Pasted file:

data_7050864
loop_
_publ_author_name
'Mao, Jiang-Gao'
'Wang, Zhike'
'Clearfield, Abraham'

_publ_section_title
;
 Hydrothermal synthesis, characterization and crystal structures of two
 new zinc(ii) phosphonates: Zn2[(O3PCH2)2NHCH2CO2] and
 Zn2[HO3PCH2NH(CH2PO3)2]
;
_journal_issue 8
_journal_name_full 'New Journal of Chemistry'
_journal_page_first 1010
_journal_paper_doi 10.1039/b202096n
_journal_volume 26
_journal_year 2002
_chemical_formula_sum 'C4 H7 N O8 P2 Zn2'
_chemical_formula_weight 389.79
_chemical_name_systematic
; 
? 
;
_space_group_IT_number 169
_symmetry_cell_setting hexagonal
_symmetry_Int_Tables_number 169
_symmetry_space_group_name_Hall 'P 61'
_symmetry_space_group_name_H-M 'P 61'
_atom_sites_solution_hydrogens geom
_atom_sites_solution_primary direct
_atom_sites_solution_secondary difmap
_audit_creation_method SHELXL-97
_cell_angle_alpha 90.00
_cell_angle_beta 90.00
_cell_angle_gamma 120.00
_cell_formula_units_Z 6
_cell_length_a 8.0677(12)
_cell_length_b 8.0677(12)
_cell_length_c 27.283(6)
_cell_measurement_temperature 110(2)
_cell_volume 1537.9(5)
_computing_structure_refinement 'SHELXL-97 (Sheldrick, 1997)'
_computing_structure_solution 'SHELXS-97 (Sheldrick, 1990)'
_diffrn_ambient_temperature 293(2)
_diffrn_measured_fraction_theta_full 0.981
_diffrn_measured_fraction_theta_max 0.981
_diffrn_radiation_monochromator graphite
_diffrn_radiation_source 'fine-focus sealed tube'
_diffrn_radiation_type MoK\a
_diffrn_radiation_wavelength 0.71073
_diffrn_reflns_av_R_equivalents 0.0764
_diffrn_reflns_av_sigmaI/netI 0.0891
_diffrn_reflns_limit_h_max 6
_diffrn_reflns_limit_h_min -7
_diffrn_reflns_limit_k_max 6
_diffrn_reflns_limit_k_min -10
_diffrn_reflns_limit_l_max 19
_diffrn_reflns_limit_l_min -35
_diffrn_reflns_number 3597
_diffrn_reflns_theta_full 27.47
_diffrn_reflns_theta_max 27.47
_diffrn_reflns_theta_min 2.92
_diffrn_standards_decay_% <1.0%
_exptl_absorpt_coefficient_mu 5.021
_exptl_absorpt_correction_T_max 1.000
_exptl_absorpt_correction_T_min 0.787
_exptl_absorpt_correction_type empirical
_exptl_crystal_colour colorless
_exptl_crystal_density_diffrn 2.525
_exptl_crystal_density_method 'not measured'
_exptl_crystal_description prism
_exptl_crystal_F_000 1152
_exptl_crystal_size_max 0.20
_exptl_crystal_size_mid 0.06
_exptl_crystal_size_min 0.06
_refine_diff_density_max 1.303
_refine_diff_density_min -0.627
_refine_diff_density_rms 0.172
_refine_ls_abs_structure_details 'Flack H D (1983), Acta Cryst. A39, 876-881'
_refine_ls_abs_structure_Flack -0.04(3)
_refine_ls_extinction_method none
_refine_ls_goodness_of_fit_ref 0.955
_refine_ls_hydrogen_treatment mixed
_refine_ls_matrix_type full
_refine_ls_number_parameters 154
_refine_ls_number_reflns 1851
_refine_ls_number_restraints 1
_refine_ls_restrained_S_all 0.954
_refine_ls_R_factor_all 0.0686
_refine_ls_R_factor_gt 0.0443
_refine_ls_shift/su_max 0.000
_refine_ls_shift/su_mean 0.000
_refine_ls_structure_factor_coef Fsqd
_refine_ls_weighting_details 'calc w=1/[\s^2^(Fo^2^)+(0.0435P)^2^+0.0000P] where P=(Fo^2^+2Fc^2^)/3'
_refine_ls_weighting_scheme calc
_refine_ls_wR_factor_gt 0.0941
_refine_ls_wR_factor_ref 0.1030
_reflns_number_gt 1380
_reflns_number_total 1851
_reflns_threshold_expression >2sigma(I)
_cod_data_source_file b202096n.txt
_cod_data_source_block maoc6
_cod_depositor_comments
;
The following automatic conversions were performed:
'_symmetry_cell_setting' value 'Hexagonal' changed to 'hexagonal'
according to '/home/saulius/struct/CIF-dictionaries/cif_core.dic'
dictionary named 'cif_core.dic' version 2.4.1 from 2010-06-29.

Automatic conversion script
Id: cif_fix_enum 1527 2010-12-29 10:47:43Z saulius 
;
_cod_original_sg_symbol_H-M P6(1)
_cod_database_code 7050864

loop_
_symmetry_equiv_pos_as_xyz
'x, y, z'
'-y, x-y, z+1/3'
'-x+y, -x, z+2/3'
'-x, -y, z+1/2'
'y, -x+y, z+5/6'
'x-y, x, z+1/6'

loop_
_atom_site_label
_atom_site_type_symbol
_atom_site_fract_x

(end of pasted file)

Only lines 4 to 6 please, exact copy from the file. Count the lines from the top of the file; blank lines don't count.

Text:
'Mao, Jiang-Gao'
'Wang, Zhike'
'Clearfield, Abraham'